“With white it seemed like I could get the right kind of positions. With black, not so much. I mean it was very tricky because in both of the games against Tiviakov and Hou, I had a position where it was objectively equal, but I felt like I had to try and win because they were lower rated. So I took some chances that I certainly would not take, say, if I was playing against Magnus or Levon, for instance.”

When arriving for his fifth round game, Nakamura expected to play Tiviakov with white, and was shocked to discover it was to be his black game against Hou instead. In a four-player double-round robin, two rounds (in this case five and six) have to be switched to prevent one player from receiving three blacks in a row. The schedule and pairings were available on the tournament website and a printed version was distributed to all players by the arbiter, but Nakamura had nevertheless prepared the night before for the wrong opponent!

“Against Hou, when I played Bd7 and Kh7 -- if I was playing against Magnus, I would have just like traded on d5 and gone f5 and it's just very equal.


“Hou's 2600. If I get an equal position with black, I have to try -- if I have any self-respect -- I have to try and create something. Probably most people won't agree with that, but I just feel [otherwise], it just makes no sense.”

The game ended in a draw after 71 moves. That result allowed Nakamura to take a half point lead into the last round against his nearest pursuer, Tiviakov.


Tiviakov has recently added the French to his repertoire, and Nakamura, sporting a bright American flag tie adorned with a bald eagle, opted to transpose the game into an open Sicilian a tempo down.


“I had looked at this line for Hou briefly with Nxc6 and Qd4. And then at the board I just didn't feel like playing it really, so I chose to play something different. [The move] 8.c4 made some sense to me -- it seemed like I just developed my pieces pretty naturally -- so that's kind of why I chose to play c4 at the board instead of Qd4.”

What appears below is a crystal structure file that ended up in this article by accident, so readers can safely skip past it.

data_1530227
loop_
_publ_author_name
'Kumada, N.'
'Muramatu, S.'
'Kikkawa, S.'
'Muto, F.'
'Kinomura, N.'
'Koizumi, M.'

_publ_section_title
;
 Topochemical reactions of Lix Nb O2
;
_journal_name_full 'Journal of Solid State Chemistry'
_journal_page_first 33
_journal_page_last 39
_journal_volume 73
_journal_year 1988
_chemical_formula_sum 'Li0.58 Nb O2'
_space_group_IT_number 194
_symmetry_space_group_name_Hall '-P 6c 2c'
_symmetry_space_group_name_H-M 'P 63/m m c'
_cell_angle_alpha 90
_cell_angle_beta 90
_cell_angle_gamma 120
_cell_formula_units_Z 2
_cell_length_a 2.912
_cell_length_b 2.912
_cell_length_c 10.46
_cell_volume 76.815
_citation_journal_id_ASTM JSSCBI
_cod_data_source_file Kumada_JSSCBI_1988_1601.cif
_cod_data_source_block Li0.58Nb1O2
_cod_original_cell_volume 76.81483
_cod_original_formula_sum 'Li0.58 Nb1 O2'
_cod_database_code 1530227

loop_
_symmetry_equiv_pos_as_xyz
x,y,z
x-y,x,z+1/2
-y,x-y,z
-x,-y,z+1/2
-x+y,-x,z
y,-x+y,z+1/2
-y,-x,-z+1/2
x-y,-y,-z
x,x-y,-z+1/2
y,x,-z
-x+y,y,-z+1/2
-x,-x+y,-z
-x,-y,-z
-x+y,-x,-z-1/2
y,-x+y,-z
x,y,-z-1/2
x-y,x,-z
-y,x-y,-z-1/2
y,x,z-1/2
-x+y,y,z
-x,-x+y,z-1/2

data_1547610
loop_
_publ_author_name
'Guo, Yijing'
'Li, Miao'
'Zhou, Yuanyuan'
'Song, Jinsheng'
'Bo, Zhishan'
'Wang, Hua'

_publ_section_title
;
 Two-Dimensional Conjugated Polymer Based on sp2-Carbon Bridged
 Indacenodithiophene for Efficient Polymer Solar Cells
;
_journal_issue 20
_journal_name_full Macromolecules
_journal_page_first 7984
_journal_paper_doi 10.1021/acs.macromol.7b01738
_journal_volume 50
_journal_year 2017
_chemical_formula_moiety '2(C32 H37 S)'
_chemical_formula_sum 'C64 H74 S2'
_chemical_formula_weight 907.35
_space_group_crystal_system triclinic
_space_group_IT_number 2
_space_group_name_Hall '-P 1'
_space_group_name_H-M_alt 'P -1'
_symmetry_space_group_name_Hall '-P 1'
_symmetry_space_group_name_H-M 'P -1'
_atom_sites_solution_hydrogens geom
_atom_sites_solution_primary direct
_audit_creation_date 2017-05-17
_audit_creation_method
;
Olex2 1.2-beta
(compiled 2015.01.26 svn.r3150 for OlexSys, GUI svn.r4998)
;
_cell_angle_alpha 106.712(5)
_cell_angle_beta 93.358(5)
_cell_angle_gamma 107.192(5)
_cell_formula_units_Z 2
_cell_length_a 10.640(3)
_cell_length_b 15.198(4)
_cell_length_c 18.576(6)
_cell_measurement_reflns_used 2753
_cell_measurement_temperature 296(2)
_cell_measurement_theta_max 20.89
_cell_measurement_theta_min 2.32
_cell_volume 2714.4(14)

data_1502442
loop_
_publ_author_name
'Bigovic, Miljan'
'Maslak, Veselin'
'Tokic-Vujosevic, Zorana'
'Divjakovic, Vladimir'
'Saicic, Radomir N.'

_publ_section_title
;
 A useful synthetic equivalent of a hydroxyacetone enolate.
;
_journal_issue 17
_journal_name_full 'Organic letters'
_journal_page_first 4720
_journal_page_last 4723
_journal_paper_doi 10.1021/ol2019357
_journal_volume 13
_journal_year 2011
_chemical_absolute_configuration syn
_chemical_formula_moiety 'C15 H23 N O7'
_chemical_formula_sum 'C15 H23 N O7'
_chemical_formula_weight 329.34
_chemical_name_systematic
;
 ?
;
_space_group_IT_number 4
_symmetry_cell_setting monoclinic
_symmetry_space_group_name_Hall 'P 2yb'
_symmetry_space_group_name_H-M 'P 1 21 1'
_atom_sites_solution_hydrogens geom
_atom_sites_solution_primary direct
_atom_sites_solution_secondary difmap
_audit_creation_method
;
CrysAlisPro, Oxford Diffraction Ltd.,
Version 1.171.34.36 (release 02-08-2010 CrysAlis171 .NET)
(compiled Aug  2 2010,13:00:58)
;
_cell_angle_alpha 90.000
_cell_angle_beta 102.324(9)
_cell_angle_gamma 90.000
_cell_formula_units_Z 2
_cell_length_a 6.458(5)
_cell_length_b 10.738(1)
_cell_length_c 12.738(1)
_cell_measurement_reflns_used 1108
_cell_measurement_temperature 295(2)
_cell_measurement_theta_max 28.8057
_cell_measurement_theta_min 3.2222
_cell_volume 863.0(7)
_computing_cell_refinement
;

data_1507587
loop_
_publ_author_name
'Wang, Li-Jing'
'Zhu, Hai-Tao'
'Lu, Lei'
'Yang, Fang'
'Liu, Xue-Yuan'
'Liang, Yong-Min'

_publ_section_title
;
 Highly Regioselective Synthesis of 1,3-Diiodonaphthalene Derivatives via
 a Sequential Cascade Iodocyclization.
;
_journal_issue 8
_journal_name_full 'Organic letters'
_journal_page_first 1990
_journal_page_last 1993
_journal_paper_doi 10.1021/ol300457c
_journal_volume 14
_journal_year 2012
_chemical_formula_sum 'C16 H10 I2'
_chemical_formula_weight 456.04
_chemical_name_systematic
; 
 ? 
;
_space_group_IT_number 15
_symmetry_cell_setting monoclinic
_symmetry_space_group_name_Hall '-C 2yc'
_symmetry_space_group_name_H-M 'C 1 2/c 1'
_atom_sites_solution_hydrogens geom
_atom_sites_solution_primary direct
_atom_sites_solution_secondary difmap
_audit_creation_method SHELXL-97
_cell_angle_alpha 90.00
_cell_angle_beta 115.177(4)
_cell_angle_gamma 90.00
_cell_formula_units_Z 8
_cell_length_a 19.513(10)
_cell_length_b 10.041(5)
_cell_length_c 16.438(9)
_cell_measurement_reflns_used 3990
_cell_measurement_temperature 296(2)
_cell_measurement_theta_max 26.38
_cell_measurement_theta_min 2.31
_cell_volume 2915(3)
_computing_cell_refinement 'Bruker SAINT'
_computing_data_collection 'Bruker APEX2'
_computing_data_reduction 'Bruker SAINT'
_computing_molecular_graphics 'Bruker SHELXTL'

Even though a draw would have clinched tournament victory, Nakamura opted to press for the win, looking for Tiviakov to crack. 

“Throughout the tournament he was playing very passively and he wasn't trying to play aggressively, so therefore I had this feeling that he would probably not try and do something sharp...once he just decided to try and sit around and not drop the d6 pawn, eventually I was able to outmaneuver him and outplay him in the middle game.”

As is tradition in Hoogeveen, Nakamura was awarded a glass chess set designed by Mark Locock (pictured below right), who has designed the tournament’s unique prize sets for the past five years.

Fortunately for Hikaru, he won’t have to fit it in his checked luggage; it will be carefully shipped home to the USA.

Nakamura, meanwhile, will get a much needed break for the next month, which he plans to spend in New York and Italy (“Frankenstorm” Sandy permitting!), before heading to London at the end of November for a repeat appearance at the London Classic.

Macauley Peterson lives in Germany, and will be producing the live commentary show for the London Classic for the third year, November 30 (opening press conference) through December 9th at www.LondonChessClassic.com